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New theater to offer dinner and a movie

The Embassy 6 Cinema Grill, with various genres of films and a large food selection, is set to open in the fall.

Published September 16, 2003

PORT RICHEY - Imagine sipping chardonnay while watching a foreign movie, or downing a brewski and a New York-style pizza while enjoying the Super Bowl or a Florida Gators game, all on a full-sized movie screen with surround sound and a handy dining table at your elbow.

And you won't even have to cook beforehand or clean up after the show is over.

That's the idea behind the Embassy 6 Cinema Grill, an unusual concept in movie theater design being brought to west Pasco's Embassy Plaza by National Entertainment Developers Inc., a relatively new company headed by former Pasco resident and TCI Cablevision marketing director Dale Obracay.

As the name implies, Cinema Grill will be housed in the former Embassy 6, a small theater complex that closed several years ago. It's expected to open late this fall.

"We're putting about a half million dollars into this project," Obracay said Monday from his Fort Myers headquarters.

That's in addition to the $2-million the plaza's developers already have invested for remodeling the whole center, according to Mary Katz, with North American Property Investment Corp., managers of the plaza.

Obracay came up with the idea of a combined movie and diner when he saw smaller movie complexes being closed. Why not turn them into neighborhood-type theaters, with lower ticket prices and lots of services that conventional, chain theaters don't offer?

"We'll show first- and second-run, "move-over' movies," he said. That means the day the movie closes at the big complexes with their $7.50 tickets, it will "move over" to Cinema Grill with a $2.50 to $3 ticket, he said.

Obracay's company also plans to offer foreign films, independent films (such as those shown at the Sundance Film Festival) and "boutique," limited interest films on one or two of its screens.

"We're going to study the demographics and ask around to see what people want to see," he said. "We're going to be a real neighborhood theater."

Obracay's company is reconfiguring each of the six 160-seat auditoriums to be multipurpose.

"The front half will be conventional theater seating," he said. The back half will be for diners. One section will have a counter with seats, sort of like a bar. The rest will be widely spaced rows of two regular theater seats separated by a table, for those who want to share a pizza, popcorn, pretzels or wings or have some place to park their subs, hot dogs or other fare.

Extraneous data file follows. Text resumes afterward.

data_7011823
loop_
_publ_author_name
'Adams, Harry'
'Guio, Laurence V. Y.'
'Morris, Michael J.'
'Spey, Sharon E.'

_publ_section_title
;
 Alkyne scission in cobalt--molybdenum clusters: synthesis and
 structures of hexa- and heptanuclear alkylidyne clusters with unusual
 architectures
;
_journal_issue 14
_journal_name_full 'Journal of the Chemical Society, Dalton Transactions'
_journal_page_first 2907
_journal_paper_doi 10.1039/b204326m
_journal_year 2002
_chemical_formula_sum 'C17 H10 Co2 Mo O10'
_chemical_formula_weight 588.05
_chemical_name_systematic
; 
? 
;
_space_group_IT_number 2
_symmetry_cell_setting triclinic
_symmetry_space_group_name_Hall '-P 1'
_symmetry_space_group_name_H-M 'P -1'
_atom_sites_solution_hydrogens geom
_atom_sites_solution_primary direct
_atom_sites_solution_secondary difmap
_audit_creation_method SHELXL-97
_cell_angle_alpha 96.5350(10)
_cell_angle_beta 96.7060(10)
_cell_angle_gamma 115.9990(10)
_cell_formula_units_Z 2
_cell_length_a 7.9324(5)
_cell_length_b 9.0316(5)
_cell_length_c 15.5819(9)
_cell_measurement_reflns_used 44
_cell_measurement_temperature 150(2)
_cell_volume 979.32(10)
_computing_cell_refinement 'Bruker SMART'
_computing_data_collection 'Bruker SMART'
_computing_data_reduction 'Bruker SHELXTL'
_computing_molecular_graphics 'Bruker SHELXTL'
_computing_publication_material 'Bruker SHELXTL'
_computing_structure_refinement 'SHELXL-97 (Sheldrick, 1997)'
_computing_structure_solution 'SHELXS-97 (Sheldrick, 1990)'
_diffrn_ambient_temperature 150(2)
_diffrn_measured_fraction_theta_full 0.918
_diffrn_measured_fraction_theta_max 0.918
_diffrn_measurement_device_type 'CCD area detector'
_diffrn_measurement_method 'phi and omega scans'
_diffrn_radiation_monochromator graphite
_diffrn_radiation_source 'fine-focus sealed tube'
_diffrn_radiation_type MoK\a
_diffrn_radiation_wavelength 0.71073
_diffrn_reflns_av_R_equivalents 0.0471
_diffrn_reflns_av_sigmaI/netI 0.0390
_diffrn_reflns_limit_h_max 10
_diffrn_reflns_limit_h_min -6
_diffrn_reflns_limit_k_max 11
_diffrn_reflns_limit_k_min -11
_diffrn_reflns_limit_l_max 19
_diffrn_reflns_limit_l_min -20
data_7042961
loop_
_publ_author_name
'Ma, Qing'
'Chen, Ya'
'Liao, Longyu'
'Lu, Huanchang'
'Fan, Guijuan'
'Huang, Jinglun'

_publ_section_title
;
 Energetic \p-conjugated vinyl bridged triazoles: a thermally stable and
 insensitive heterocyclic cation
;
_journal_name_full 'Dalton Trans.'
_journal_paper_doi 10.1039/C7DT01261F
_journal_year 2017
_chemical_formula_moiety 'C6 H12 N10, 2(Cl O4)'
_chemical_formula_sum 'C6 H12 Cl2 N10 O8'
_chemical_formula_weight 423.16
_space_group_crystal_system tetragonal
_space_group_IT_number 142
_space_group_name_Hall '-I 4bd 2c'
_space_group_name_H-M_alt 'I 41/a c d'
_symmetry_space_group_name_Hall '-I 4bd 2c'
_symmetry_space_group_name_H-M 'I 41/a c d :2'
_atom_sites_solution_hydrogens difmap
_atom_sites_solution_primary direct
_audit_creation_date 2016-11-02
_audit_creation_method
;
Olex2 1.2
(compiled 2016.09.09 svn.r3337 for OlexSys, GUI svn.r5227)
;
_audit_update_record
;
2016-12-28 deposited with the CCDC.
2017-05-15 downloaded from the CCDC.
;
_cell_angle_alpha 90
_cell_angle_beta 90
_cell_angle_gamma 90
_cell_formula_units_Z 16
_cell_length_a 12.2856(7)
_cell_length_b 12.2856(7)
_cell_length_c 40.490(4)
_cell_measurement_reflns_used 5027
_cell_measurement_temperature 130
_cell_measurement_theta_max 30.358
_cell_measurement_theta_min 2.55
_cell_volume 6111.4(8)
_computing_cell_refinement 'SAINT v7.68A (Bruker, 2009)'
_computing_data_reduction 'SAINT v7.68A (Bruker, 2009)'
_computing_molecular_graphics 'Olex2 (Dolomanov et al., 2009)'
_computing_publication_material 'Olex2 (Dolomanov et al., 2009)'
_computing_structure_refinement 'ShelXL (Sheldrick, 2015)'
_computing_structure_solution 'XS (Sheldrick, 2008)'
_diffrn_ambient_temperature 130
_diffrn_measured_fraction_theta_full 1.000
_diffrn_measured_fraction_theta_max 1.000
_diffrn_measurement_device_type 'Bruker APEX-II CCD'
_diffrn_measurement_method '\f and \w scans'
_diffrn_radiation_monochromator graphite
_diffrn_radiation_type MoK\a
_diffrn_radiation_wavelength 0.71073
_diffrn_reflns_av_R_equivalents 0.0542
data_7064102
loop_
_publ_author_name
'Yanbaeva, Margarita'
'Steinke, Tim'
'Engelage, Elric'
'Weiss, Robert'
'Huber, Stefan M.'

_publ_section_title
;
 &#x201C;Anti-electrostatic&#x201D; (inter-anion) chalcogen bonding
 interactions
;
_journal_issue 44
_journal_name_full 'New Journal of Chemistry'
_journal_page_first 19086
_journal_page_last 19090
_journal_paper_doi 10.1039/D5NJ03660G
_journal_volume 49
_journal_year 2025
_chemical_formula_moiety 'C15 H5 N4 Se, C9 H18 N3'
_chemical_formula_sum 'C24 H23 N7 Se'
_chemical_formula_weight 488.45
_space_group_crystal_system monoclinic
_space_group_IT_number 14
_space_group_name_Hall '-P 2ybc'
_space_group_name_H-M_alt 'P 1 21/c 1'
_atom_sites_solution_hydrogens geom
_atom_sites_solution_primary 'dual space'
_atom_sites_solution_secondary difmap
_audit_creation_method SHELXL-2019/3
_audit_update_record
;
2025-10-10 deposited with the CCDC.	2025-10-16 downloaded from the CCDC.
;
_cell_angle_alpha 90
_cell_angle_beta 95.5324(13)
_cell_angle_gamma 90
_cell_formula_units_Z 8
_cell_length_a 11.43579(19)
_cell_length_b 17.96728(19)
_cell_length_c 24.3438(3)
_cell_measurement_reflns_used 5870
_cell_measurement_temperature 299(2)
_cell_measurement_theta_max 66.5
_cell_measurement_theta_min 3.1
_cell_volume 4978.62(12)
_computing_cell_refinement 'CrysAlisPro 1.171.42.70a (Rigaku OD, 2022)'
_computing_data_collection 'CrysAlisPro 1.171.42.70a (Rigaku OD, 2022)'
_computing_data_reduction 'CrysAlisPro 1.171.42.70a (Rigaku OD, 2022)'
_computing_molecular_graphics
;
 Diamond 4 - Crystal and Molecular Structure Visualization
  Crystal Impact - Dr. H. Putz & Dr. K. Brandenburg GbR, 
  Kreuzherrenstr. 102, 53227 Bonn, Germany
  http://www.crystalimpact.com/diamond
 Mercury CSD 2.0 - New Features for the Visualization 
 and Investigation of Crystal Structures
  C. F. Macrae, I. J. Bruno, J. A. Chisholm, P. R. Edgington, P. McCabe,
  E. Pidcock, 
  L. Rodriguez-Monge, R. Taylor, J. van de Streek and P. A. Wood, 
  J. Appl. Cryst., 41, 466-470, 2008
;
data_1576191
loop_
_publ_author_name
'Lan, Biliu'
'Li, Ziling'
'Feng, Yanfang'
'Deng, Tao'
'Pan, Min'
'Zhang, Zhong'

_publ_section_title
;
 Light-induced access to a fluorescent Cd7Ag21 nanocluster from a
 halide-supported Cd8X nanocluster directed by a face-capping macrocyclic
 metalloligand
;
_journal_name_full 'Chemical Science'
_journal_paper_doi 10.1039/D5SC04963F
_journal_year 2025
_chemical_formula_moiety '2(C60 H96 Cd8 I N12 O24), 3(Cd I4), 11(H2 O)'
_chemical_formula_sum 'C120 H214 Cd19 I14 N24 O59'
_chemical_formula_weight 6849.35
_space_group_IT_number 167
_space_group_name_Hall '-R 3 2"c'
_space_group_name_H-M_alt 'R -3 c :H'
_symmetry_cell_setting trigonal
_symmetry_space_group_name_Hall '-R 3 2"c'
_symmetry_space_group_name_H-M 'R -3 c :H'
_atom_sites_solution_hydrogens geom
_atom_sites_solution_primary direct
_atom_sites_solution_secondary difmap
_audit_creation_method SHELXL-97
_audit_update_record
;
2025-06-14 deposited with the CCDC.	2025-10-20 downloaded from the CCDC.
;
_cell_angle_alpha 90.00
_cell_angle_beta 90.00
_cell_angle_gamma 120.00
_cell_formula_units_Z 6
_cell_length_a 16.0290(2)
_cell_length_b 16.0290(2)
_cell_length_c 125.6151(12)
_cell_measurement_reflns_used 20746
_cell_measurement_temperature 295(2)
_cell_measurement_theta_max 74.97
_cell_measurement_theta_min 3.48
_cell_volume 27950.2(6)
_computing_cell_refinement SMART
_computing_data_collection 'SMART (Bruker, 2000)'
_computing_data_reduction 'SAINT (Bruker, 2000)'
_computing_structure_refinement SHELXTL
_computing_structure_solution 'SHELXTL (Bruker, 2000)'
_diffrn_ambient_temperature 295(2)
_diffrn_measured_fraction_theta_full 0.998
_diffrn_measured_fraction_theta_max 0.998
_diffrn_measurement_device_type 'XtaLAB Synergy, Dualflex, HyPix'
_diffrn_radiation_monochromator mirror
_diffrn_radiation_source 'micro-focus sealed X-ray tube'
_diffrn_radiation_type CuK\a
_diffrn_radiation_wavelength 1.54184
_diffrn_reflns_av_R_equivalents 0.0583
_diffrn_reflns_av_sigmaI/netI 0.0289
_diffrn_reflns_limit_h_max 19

The theaters will keep the slightly slanted floors. "We looked into stadium seating, but it's not as comfy when people are carrying food and drinks," he said.

Besides, the floors in the smaller theaters have enough rake to provide adequate sight lines, he said.

The renovations are expected to be complete by mid November, in time for the seasonal rush that starts around Thanksgiving, he said.

"We're working with Sysco Foods to develop our own pizza, New York style and thin crust," Obracay said. "We'll have whole milk cheese - it's not going to be cut-the-corners - but it will be moderately priced."

Those who want food with their movies will go through a cafeteria-type line, get their food and enjoy the show.

"We'll have limited table service during the feature to bring more drinks," Obracay said.

The theater will also offer some unique packages.

"People who want to see films from India, Greece, Italy or where ever can arrange to show them in one of our theaters," Obracay said.

He learned the movie business during 14 years with TCI, where he worked with HBO and other movie channels, he said.

The auditoriums will also be outfitted with equipment for meetings, conferences, parties or conventions, he said.

"It will be priced as a package," he said. The client chooses the movie and food, Obracay contacts the studio to rent the movie, and his on-site cooks will prepare the food.

His theater in Orlando rents one of its auditoriums to a church group that is building a new facility, he said. He's also hosted Amway sales rallies there.

"The challenge to fill a theater is Mondays through Thursdays and evenings," he said. "So we're going to offer lots of specials." That includes group rates and special-interest movies.

"But no triple-X," he laughed.

[Last modified September 16, 2003, 03:59:55]

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